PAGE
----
Another disadvantage to completely paying off debt is that it could leave you cash poor. Not having any expendable money in the bank leaves you open to risk should there be an emergency. You don't want to be forced to take a high-interest loan. If paying off a low-interest loan will leave you with little accessible cash, leave that loan alone.
This might be a gimme, but if you need to scratch up some extra cash to keep up with your debt payments or pay down your obligations altogether, consider selling assets you no longer want or need. This may mean selling a car, RV, or vacation property, or going through artwork, electronics, and other collections to see if anything could be worth some dough.
Mortgage debt, especially, can be a huge burden in retirement. Withdrawing larger amounts from retirement funds to cover payments on debt can trigger higher tax bills and increase the chances of running out of money. If you own a larger home that's not paid off, one way to eliminate or reduce mortgage debt is by downsizing. Not only will you have lesser to no payment for a roof over your head, but you might also end up with a lump sum of cash to put towards other debts which will lower ensuing monthly payments and limit the extent to which you continue racking up interest.
Staying put? It's easier while you're still employed, but refinancing or "recasting" your mortgage loan might be an option to lower payments. Refinancing means taking out a new loan with substantial fees while recasting (offered by some but not all lenders) means putting down a lump sum to help lower the balance, interest, and future payments. Recasting may not be a good idea if the lump sum would come from retirement accounts.
Another option, if the mortgage balance is less than half of the home's market value, is a reverse mortgage. Reverse mortgages allow those 62 and older to tap into their home equity without having to pay the money back until they move out, sell the house, or die.
A Home Equity Line of Credit, or HELOC, is like a credit card that allows you to borrow against the value of your home. This option is dangerous and should be used for emergencies only, like funding home repairs or long-term care, not for frivolous spending. Payments can spike after the initial interest-only "draw period" ends, usually after 10 years.
A reverse mortgage HELOC costs more to set up, but the payments are optional. This can be a potential source of cash in market downturns--a retiree can draw on the HELOC rather than selling stocks in a bad market--and pay the money back in good markets. "The key advantage is the ability to choose if and when to make payments, and ability to access a growing line of credit," says Tom C.B. Davison, a certified financial planner in Columbus, Ohio.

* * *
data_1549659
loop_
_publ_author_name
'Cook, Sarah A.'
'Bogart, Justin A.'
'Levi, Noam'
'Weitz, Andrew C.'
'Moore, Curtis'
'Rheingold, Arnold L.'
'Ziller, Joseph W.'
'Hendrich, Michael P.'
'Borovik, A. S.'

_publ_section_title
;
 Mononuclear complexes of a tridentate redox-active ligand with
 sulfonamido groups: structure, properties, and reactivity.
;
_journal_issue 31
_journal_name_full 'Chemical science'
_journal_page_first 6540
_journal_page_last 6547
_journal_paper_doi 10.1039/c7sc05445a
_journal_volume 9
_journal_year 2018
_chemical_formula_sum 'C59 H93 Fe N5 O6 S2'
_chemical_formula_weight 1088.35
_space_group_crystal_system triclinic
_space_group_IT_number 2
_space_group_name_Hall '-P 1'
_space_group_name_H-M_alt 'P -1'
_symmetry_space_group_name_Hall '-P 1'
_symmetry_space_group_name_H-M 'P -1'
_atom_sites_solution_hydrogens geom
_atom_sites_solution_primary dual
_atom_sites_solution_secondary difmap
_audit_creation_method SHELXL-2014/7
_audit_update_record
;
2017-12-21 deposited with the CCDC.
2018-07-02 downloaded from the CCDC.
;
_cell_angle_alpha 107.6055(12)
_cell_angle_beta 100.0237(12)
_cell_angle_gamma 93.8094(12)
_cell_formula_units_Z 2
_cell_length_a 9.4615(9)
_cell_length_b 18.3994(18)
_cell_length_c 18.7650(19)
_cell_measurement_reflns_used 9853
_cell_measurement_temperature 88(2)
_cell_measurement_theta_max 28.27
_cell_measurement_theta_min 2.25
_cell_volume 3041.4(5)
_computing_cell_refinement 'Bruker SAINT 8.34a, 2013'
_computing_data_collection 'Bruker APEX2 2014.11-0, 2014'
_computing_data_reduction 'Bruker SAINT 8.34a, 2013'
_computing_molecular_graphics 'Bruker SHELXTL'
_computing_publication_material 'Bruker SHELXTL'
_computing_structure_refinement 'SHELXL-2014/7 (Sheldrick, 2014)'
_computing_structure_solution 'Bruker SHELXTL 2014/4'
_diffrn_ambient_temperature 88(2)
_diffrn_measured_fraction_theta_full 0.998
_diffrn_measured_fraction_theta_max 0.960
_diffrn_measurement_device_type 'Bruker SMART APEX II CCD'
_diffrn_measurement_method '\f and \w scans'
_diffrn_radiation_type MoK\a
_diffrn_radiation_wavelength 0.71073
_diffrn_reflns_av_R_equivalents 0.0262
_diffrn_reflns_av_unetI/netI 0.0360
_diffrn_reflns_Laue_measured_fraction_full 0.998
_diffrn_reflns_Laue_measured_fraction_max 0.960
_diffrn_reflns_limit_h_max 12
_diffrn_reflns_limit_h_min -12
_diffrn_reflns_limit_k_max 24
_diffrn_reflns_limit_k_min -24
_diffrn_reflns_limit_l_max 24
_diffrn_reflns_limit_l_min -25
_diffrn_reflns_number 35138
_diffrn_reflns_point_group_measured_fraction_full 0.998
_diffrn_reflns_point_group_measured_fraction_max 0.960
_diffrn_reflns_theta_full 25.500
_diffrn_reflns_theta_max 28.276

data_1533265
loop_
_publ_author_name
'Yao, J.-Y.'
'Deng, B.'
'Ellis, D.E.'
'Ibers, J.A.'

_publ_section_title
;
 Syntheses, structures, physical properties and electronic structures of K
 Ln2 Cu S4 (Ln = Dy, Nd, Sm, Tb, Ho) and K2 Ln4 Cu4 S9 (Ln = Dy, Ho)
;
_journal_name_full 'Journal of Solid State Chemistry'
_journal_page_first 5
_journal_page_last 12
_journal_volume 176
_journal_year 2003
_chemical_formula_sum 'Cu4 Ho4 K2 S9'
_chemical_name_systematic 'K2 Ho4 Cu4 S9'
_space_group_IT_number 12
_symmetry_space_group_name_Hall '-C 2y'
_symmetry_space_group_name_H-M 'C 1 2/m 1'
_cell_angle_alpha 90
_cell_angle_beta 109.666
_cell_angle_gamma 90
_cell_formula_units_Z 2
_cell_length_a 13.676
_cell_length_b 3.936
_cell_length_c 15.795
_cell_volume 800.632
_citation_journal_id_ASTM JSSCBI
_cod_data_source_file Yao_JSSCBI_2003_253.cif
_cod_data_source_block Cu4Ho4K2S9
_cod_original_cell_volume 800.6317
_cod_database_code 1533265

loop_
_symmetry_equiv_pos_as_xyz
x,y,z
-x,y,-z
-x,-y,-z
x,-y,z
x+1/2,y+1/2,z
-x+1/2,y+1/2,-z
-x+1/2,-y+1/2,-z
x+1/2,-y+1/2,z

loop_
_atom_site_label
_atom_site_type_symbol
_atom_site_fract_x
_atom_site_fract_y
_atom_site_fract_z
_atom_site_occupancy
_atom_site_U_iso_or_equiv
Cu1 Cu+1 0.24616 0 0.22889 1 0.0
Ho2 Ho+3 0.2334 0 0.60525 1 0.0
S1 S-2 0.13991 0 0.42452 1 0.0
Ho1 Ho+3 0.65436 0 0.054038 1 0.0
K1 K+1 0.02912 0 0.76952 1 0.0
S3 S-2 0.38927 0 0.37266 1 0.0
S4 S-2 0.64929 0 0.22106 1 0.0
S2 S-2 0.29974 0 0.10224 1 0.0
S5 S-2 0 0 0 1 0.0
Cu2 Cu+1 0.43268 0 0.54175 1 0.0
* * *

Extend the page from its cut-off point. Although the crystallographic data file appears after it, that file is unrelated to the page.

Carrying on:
Monthly payments eating up too much of your income? Consider working in retirement. Swelling numbers of Americans these days are working in retirement, taking part-time jobs and launching businesses. There's no rule against working and claiming Social Security simultaneously. Once you reach full retirement age, you can earn as much as you want without facing a decrease in your monthly payment. Be creative about generating extra cash. Could you take a part-time job? Maybe you could even make enough to pay down your principal and get out of debt sooner. Plus, working gives you something to do that doesn't involve spending more money. Or, maybe look into a roommate. That's extra income without any work!
This is another "duh", but it can't hurt to look for ways to tighten your belt and live more frugally. Temporarily stop going on trips. Buy groceries and cook at home instead of eating out. With streaming apps like Netflix, Hulu, and Amazon Prime Video, you could even cut the cable cord and save hundreds of dollars a year.
Kiplinger has a very good article about not making payments for your children when you can barely afford your own!
When faced with an unaffordable tax bill or medical bills, resist the urge to pull out the plastic. Check the IRS installment plan rate before pulling out the plastic or getting a personal loan. Even medical debt is negotiable. Ask the health care provider if you qualify for any discounts or can negotiate a payment plan. While you're at it, ask for an itemized list of the charges. It might shame them into taking that $37 bandaid off the bill. You may also benefit from government programs that help eligible families with medical bills. None of these options are available once you put it on plastic.